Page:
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NSSF Advocates Improved Transparency, Accountability in Nigeria’s Healthcare System

NSSF Advocates Improved Transparency, Accountability in Nigeria’s Healthcare System

Rebecca Ejifoma

Righting Our Story, a 110-page collection of short stories, poems, flash fiction and essays, is more than an anthology.

It is part of the WeNaija Literary Contest, an annual flagship programme of the Nigeria Solidarity Support Fund (NSSF) aimed at mobilising young citizens to advocate improved transparency and accountability in Nigeria’s healthcare system.

Speaking at the book launch which was held in Lagos, the General Manager of NSSF, Dr Fejiro Chinye-Nwoko defined one of its goals as reskilling and retooling the Nigerian youths.

“We know COVID-19 showed us that the skills we have pre-COVID weren’t going to last us in the future. We needed more new skills; we needed Nigerian youths beyond classroom learning to get employable skills,” says Chinye-Nwoko. 

Building on its vision as an advocacy organisation for improving health outcomes in Nigeria, NSSF delivered 20 profound insights from exceptionally talented young Nigerians that envision a healthier Nigeria.

With each piece pitched from the writer’s point of view and including perspectives of Nigerian citizens on the state of the nation’s healthcare system, the NSSF GM admitted that Nigeria needed help.

She emphasised: “Righting Our Story shows Nigeria’s realities, undeniable truths straight from the horse’s mouth, lived experiences of young Nigerians. Many are presented as fiction, but it does not change the fact that Nigeria needs help.”

For Chinye-Nwoko, if a reader connects with just one of the articles in the book, their goal would have been met. “If it motivates someone to act and as a result lives are saved, or a challenge in the healthcare system is made right, then mission accomplished.”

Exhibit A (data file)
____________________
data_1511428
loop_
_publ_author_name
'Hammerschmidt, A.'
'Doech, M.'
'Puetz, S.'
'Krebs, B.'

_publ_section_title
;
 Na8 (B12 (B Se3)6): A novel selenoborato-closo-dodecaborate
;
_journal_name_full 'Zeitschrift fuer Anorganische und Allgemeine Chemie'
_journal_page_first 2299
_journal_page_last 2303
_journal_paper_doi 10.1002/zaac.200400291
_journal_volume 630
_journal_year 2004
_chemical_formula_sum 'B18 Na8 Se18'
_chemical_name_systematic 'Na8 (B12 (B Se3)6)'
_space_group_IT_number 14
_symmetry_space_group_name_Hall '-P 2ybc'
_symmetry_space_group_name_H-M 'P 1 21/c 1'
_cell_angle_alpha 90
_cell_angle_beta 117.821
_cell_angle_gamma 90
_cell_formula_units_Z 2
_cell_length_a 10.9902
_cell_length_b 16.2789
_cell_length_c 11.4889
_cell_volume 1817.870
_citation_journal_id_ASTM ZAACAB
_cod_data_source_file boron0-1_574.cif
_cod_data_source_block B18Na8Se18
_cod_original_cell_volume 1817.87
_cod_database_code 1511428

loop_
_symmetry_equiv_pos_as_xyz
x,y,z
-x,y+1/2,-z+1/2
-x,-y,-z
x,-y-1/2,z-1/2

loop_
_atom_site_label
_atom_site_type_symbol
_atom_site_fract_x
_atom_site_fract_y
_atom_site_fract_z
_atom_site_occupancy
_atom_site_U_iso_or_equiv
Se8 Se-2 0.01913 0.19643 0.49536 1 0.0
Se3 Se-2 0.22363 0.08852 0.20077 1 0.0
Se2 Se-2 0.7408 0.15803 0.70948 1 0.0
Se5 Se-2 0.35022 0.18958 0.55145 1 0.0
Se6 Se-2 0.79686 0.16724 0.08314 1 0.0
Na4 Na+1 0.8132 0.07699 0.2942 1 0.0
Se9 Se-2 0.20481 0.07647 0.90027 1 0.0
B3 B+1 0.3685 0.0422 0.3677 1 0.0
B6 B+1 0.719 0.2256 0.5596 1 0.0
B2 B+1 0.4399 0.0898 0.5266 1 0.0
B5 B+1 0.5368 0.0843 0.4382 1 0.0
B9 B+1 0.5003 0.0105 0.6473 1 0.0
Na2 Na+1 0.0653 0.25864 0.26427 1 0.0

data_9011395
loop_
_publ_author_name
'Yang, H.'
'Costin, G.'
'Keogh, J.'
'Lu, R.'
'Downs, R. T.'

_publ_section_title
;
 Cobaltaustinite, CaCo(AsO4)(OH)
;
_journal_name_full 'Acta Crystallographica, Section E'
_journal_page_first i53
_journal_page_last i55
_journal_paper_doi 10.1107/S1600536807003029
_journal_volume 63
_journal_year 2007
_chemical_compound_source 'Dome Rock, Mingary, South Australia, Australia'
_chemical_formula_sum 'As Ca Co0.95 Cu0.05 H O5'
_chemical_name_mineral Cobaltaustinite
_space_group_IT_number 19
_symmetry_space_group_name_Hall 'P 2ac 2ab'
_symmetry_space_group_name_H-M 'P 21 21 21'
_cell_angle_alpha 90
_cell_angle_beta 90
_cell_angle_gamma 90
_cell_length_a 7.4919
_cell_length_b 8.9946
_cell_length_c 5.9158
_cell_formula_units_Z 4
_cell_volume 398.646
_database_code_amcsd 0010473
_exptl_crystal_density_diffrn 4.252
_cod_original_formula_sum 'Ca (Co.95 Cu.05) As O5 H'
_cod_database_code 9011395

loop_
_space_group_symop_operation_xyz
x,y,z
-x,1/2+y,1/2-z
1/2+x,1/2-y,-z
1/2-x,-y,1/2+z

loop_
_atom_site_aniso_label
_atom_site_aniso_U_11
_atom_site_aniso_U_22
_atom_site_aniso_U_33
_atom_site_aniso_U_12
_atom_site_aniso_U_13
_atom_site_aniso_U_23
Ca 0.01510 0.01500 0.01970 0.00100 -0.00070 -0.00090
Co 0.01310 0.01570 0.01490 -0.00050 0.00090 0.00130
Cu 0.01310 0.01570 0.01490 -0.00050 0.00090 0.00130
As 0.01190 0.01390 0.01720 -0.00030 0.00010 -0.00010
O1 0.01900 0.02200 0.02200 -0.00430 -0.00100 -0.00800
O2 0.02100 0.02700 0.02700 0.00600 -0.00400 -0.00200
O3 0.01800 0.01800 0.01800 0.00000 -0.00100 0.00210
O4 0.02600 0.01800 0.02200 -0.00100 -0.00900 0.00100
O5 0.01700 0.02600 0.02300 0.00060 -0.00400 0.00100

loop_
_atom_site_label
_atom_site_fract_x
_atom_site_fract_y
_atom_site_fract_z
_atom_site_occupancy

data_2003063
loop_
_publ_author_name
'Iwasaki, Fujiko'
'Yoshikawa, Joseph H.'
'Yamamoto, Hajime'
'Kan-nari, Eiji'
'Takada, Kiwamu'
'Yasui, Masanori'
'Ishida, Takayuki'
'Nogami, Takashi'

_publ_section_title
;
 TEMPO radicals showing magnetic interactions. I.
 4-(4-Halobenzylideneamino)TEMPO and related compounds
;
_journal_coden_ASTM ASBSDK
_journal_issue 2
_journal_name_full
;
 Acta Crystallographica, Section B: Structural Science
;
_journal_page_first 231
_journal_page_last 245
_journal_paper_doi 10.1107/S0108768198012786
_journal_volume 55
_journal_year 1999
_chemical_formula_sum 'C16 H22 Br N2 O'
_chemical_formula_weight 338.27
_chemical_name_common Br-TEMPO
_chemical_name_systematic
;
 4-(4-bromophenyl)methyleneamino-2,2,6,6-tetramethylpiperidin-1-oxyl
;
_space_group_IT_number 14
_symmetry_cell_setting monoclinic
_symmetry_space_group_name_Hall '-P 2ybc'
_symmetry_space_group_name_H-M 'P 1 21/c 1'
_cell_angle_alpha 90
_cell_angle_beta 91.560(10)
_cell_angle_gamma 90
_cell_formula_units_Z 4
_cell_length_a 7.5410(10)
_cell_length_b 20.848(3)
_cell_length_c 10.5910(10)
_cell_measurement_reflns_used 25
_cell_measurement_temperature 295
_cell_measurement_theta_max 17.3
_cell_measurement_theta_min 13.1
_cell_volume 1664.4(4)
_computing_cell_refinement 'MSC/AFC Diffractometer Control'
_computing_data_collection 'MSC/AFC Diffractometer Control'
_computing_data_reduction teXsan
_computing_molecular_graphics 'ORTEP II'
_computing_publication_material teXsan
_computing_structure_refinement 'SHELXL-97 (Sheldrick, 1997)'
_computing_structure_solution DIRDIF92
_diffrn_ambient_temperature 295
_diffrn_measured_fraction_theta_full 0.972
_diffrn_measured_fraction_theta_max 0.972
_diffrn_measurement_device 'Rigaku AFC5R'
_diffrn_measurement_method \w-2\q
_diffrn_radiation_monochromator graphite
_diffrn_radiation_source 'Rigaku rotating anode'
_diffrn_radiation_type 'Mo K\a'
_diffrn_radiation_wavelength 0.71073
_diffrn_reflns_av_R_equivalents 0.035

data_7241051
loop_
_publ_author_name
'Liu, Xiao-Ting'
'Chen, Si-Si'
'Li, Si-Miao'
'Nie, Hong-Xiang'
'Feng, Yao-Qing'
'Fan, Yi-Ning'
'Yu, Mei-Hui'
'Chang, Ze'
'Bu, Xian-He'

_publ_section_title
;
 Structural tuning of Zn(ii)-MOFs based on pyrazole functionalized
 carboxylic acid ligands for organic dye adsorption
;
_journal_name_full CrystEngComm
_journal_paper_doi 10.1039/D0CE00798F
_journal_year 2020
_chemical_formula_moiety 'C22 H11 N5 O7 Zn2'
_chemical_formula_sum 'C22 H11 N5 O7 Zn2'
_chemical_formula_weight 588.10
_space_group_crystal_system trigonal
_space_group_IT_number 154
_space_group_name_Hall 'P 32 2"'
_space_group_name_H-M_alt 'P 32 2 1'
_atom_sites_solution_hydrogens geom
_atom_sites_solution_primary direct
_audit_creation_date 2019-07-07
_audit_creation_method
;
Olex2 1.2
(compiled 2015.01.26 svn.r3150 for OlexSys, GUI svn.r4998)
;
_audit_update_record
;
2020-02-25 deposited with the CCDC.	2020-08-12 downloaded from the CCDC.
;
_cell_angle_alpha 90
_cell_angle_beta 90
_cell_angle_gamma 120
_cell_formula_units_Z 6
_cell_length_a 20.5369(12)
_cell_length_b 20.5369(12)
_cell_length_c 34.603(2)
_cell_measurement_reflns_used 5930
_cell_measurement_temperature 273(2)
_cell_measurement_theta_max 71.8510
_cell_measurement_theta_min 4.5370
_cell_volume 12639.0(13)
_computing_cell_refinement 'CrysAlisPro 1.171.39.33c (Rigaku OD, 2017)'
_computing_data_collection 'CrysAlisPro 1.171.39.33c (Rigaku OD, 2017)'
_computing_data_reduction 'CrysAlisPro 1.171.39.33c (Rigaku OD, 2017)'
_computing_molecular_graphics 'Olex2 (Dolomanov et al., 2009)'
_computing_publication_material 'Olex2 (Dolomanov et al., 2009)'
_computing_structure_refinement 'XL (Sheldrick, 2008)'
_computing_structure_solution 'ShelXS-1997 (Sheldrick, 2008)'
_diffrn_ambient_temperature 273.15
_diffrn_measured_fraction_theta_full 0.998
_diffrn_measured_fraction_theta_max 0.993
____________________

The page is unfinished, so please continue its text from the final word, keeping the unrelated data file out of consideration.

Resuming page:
Meanwhile, during the 30-minute panel session addressing the Gaps in Transparency and Accountability in the Healthcare System in Nigeria, the Commissioner of Health, Ogun State, Dr Tomi Coker encouraged Nigerians to support the government through tax paying.

“His Excellency, Governor Dapo Abiodun, the principle is to look at the policies that we have in place that could affect patients’ care and patients’ safety. 

“We have revamped those policies. We are making sure that we standardise we have three pillars we have stood on – infrastructure, equipment, and human resource,” she outlined.

Coker added that while the Ogun state government put health insurance in place for sustainability, “As citizens, we urge you to support the government by paying your tax. Do your bid and hold us accountable”.

On her part, the Chief Launcher and Fellow of the Pharmaceutical Society of Nigeria (PSN), Dr Ajoritsedere Awosika harped on the need for Nigeria to emphasise systems and be accountable one to the other. 

She highlighted: “Accountability is about mutual respect. As a health worker, wherever you find yourself, anyone coming to your domain, you have to respect the patient, likewise to respect the health worker and all those caregivers in the hospital.”

Awosika, however, implored the incoming government to do a thorough epidemiology study. “Find out the primary ailments in every area. Take a data analysis of the disease condition. Find out what is primary in every area in the country.

“The country has about 9,556 wards. Find out if these wards have facilities. See how the structure can be improved and systems can be put in place. But most importantly, health insurance.”

She also commended NSSF, which seeks to leverage the contest to build participants’ capacity on the use of digital tools and applications to advocate for a stronger healthcare system in Nigeria.

This is as the organisation strives to provide a platform for youth between the ages of 15 and 35 to engage actively in advocacy in the healthcare sector, youth empowerment, and poverty alleviation. 

This they do by exploring Literature as a means for advocacy in transforming health outcomes in Nigeria and galvanising stakeholder cooperation and support across the public and private sectors.

As NSSF continues to support urgent aspects of the healthcare system and provide humanitarian support to those people whose lives are disrupted by COVID-19, it says it will do so by working closely with public institutions and private sector actors.  

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